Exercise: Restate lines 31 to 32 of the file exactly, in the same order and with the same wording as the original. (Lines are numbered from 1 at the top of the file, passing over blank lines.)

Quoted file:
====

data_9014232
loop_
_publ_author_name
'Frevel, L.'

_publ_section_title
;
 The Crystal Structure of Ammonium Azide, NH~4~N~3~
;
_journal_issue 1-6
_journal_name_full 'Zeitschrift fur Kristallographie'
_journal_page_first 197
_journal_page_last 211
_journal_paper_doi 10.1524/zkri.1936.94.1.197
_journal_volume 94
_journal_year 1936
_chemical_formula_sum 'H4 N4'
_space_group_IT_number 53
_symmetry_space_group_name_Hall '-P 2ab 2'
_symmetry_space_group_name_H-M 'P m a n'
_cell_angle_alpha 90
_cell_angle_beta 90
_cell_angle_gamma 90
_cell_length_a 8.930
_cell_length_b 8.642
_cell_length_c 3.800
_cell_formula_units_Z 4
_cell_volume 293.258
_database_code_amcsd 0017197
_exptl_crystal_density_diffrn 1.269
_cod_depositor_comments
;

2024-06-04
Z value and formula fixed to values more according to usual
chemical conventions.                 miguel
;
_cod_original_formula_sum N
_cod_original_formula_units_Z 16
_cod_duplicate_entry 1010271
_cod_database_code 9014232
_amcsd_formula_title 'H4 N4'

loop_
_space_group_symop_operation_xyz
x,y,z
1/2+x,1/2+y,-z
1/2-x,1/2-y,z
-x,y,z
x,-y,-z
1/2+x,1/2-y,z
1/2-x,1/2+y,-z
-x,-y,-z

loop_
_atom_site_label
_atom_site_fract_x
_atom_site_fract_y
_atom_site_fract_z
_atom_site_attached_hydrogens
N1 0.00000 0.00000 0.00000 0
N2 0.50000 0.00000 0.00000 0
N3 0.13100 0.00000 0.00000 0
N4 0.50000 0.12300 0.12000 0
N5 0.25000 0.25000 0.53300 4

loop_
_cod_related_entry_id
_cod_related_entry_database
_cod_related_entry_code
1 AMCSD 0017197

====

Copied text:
;

2024-06-04